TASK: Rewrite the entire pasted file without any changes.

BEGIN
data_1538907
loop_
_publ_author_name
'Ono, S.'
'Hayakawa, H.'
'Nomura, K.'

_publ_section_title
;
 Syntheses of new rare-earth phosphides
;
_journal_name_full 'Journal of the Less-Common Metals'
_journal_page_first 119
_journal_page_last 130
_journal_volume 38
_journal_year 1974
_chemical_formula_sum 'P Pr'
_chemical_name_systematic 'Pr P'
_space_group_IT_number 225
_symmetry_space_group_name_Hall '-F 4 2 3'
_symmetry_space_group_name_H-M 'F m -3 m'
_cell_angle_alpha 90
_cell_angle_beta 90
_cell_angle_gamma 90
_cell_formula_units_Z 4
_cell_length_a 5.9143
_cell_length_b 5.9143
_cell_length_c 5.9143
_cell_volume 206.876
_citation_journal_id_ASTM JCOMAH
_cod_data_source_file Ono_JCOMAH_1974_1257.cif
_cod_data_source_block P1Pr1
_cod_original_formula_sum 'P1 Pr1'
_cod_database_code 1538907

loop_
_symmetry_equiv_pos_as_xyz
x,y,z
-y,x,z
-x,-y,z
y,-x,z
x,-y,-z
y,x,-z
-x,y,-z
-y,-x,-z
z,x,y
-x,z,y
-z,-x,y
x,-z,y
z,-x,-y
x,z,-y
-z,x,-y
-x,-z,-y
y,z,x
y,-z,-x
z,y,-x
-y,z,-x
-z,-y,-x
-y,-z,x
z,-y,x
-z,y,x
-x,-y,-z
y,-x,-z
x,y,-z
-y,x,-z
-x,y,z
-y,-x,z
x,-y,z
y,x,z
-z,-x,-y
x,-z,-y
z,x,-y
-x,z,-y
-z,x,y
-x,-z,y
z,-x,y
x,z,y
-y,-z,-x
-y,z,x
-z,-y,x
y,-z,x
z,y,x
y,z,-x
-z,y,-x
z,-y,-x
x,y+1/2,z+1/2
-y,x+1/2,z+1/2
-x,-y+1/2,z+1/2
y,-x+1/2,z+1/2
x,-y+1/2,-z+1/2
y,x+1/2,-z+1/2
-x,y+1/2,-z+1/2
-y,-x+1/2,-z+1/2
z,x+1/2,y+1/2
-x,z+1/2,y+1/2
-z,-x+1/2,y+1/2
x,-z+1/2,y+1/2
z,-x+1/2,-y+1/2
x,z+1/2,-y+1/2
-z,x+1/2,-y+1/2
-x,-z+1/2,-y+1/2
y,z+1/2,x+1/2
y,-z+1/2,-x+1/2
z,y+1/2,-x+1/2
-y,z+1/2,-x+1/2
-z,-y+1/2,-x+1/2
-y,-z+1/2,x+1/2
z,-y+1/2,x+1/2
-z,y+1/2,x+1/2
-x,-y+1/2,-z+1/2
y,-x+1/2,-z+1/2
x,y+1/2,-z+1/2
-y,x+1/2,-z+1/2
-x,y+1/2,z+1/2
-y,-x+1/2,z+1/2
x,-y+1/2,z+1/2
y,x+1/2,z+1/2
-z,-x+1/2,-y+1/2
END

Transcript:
data_1538907
loop_
_publ_author_name
'Ono, S.'
'Hayakawa, H.'
'Nomura, K.'

_publ_section_title
;
 Syntheses of new rare-earth phosphides
;
_journal_name_full 'Journal of the Less-Common Metals'
_journal_page_first 119
_journal_page_last 130
_journal_volume 38
_journal_year 1974
_chemical_formula_sum 'P Pr'
_chemical_name_systematic 'Pr P'
_space_group_IT_number 225
_symmetry_space_group_name_Hall '-F 4 2 3'
_symmetry_space_group_name_H-M 'F m -3 m'
_cell_angle_alpha 90
_cell_angle_beta 90
_cell_angle_gamma 90
_cell_formula_units_Z 4
_cell_length_a 5.9143
_cell_length_b 5.9143
_cell_length_c 5.9143
_cell_volume 206.876
_citation_journal_id_ASTM JCOMAH
_cod_data_source_file Ono_JCOMAH_1974_1257.cif
_cod_data_source_block P1Pr1
_cod_original_formula_sum 'P1 Pr1'
_cod_database_code 1538907

loop_
_symmetry_equiv_pos_as_xyz
x,y,z
-y,x,z
-x,-y,z
y,-x,z
x,-y,-z
y,x,-z
-x,y,-z
-y,-x,-z
z,x,y
-x,z,y
-z,-x,y
x,-z,y
z,-x,-y
x,z,-y
-z,x,-y
-x,-z,-y
y,z,x
y,-z,-x
z,y,-x
-y,z,-x
-z,-y,-x
-y,-z,x
z,-y,x
-z,y,x
-x,-y,-z
y,-x,-z
x,y,-z
-y,x,-z
-x,y,z
-y,-x,z
x,-y,z
y,x,z
-z,-x,-y
x,-z,-y
z,x,-y
-x,z,-y
-z,x,y
-x,-z,y
z,-x,y
x,z,y
-y,-z,-x
-y,z,x
-z,-y,x
y,-z,x
z,y,x
y,z,-x
-z,y,-x
z,-y,-x
x,y+1/2,z+1/2
-y,x+1/2,z+1/2
-x,-y+1/2,z+1/2
y,-x+1/2,z+1/2
x,-y+1/2,-z+1/2
y,x+1/2,-z+1/2
-x,y+1/2,-z+1/2
-y,-x+1/2,-z+1/2
z,x+1/2,y+1/2
-x,z+1/2,y+1/2
-z,-x+1/2,y+1/2
x,-z+1/2,y+1/2
z,-x+1/2,-y+1/2
x,z+1/2,-y+1/2
-z,x+1/2,-y+1/2
-x,-z+1/2,-y+1/2
y,z+1/2,x+1/2
y,-z+1/2,-x+1/2
z,y+1/2,-x+1/2
-y,z+1/2,-x+1/2
-z,-y+1/2,-x+1/2
-y,-z+1/2,x+1/2
z,-y+1/2,x+1/2
-z,y+1/2,x+1/2
-x,-y+1/2,-z+1/2
y,-x+1/2,-z+1/2
x,y+1/2,-z+1/2
-y,x+1/2,-z+1/2
-x,y+1/2,z+1/2
-y,-x+1/2,z+1/2
x,-y+1/2,z+1/2
y,x+1/2,z+1/2
-z,-x+1/2,-y+1/2